Cybersecurity awareness is critical for everyone. Our actions and activities subject us to ever growing risks of a cybersecurity attack. People are the number one target that cybercriminals go after. The most favorite attack technique for cyber attackers is phishing.  “Phishing is in its most basic form the use of a seemingly legitimate email that has either an embedded web link or an attachment that contains malicious software to infect a computer.” (Crawford)

Why is phishing so successful? It only takes one person to click on the infected link for an attacker to gain access to the system. Hundreds of thousands of phishing emails are sent out daily. Be aware of phishing emails and act in a cyber-secure way:


  1. Check the sender’s address. Don’t just trust the sender name. If an email appears to come from your CEO, Jim Allen, make sure the email address matches his known email address.
  2. Check the spelling. Poor grammar and spelling in the message can be an indicator of a phishing scam. You should also check the spelling of the email address. Sometimes, attackers will swap letters such as using “rn” (r and n) for “m”.
  3. Hover, but don’t click the link. Take time to hover your mouse over a link in an email, the URL will display in the bottom left corner of your browser. If the URL looks suspicious, don’t click.
  4. Don’t open the attachments. If you are not expecting an attachment, don’t open it.
  5. Keep your login credentials out of it. No bank and very, very few companies will ever ask for your login credentials through an email. Do not send your login credentials over email. Call or go directly to their official website by typing in the URL if the email reports a problem with your account. Just don’t click the link in the email!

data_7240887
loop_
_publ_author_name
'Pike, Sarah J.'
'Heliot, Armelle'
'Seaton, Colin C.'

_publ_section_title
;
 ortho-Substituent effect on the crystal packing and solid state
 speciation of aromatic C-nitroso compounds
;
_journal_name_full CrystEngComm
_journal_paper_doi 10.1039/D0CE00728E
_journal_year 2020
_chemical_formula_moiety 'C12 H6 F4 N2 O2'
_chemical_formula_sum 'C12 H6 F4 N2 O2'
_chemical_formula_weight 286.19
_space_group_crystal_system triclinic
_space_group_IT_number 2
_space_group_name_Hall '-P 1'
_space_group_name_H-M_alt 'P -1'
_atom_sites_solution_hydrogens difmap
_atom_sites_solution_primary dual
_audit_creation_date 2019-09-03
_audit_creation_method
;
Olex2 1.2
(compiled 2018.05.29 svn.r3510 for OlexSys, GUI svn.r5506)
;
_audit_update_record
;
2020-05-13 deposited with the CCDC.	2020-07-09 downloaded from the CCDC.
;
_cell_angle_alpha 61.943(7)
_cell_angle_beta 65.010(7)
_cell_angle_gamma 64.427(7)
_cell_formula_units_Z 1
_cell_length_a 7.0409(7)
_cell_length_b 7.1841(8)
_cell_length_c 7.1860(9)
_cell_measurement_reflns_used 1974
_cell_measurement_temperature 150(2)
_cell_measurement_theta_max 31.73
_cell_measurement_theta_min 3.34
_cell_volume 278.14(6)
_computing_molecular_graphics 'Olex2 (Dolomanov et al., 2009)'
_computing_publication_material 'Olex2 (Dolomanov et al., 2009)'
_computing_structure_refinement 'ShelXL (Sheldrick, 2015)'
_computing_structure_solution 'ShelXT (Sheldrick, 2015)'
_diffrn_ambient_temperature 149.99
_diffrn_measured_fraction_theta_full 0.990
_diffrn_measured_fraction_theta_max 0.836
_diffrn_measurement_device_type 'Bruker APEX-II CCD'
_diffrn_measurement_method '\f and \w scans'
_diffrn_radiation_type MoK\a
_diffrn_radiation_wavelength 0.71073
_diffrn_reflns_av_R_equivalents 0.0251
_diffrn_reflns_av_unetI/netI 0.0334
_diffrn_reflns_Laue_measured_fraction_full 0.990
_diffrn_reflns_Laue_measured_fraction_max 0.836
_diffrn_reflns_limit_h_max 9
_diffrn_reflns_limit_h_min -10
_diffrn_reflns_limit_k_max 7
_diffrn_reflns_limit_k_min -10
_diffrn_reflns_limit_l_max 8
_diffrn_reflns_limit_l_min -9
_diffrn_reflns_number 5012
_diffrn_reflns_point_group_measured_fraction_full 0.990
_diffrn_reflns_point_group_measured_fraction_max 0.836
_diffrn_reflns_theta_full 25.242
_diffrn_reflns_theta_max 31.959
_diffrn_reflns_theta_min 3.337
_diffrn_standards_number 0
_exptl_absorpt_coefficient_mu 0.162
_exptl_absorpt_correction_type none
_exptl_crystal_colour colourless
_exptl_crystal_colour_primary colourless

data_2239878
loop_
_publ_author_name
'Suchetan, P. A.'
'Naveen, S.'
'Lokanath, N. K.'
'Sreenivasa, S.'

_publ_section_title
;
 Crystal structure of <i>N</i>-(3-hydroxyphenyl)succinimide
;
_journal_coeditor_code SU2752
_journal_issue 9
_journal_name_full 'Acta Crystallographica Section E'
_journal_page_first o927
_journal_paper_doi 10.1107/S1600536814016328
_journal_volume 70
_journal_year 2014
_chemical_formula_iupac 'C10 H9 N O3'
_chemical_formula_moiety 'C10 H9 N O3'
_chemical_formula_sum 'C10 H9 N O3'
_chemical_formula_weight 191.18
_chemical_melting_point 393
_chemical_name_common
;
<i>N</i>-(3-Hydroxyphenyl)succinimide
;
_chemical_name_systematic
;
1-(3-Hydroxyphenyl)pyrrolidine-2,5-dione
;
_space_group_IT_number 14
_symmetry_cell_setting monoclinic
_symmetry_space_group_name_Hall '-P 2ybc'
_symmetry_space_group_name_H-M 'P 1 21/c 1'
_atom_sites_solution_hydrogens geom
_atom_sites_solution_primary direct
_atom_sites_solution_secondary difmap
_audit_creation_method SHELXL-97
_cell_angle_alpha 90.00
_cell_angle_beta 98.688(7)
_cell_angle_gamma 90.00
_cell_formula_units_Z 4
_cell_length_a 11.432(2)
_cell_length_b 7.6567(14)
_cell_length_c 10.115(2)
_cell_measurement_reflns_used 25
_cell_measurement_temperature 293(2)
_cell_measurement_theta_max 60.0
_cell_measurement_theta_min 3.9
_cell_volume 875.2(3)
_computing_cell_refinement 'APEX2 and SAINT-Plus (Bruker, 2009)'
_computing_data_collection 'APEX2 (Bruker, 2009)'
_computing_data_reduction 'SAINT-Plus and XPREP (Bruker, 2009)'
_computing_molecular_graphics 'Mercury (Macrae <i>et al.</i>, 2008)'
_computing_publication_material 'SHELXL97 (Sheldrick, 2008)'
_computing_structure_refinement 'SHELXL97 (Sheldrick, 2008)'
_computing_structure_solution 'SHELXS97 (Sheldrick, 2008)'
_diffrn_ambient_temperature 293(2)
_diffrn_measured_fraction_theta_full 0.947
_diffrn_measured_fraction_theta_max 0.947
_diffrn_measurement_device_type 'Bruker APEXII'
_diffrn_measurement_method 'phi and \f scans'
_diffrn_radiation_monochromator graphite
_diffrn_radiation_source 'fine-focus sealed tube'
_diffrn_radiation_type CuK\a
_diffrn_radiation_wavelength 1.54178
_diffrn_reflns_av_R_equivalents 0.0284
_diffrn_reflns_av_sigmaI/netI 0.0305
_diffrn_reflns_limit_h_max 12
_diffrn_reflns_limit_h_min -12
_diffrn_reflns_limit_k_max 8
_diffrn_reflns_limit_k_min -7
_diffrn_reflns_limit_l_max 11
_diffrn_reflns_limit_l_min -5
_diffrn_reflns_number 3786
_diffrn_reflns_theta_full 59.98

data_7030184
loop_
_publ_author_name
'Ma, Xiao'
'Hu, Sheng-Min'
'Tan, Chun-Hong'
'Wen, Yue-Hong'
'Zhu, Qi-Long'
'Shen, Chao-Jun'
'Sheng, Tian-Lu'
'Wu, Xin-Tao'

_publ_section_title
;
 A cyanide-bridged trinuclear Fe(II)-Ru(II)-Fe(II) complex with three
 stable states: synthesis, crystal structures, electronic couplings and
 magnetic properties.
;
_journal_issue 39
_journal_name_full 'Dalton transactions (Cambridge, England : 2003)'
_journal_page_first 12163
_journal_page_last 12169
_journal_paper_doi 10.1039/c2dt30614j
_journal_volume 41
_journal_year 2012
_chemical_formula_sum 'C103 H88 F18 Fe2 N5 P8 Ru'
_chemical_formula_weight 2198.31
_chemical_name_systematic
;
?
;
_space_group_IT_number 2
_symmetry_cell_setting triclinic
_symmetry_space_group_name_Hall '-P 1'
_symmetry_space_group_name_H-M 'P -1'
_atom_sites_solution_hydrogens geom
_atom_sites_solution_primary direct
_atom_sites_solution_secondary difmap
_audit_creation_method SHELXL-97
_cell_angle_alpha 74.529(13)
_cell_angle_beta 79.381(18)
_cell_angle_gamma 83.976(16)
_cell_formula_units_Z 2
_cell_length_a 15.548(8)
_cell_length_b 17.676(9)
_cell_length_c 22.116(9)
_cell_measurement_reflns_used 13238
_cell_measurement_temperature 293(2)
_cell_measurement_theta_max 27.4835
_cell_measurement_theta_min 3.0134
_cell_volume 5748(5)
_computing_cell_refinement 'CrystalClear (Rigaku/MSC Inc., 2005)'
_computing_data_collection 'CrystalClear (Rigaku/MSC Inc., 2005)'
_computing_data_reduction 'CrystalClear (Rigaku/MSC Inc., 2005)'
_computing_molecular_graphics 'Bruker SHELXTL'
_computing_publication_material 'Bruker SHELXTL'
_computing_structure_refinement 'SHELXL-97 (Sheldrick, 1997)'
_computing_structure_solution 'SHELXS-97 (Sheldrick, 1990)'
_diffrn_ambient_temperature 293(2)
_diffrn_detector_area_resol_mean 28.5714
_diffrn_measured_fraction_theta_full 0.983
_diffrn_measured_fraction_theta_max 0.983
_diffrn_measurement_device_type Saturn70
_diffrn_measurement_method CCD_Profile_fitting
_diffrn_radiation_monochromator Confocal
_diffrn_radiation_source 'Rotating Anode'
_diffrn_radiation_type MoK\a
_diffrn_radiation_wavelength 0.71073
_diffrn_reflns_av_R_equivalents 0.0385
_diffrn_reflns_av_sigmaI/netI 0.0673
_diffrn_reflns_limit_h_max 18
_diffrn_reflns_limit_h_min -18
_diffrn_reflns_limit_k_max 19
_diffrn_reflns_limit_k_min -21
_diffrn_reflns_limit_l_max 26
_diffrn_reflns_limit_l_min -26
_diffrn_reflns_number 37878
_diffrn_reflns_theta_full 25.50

Learn more about phishing attacks and how harmful they can be when successful in the Cybersecurity Incident Response video featuring Deb Crawford, Internet of Things (IoT) Research Lead at the Laboratory for Analytic Sciences at North Carolina State University.

If you would like to learn more from Deb Crawford on Cybersecurity essentials, consider registering for the Online Cybersecurity Toolkit available through NC State Industry Expansion Solutions (IES).

Source: Crawford, Deb. Cybersecurity Incident Response Part 2. North Carolina State IES. 




Katherine Bennett

Katherine Bennett leads the Instructional Design team for NCMEP partner NC State Industry Expansion Solutions. She also serves as project manager for instructional design services. Katherine plays a key leadership role in supporting the IES goal of providing instructional design and development expertise that complements the field-specific expertise of IES partners, while meeting the learning needs of target audiences. Katherine holds a bachelor’s degree in Computer Science from the University of North Carolina at Charlotte and a master’s degree in Instructional Technology from East Carolina University.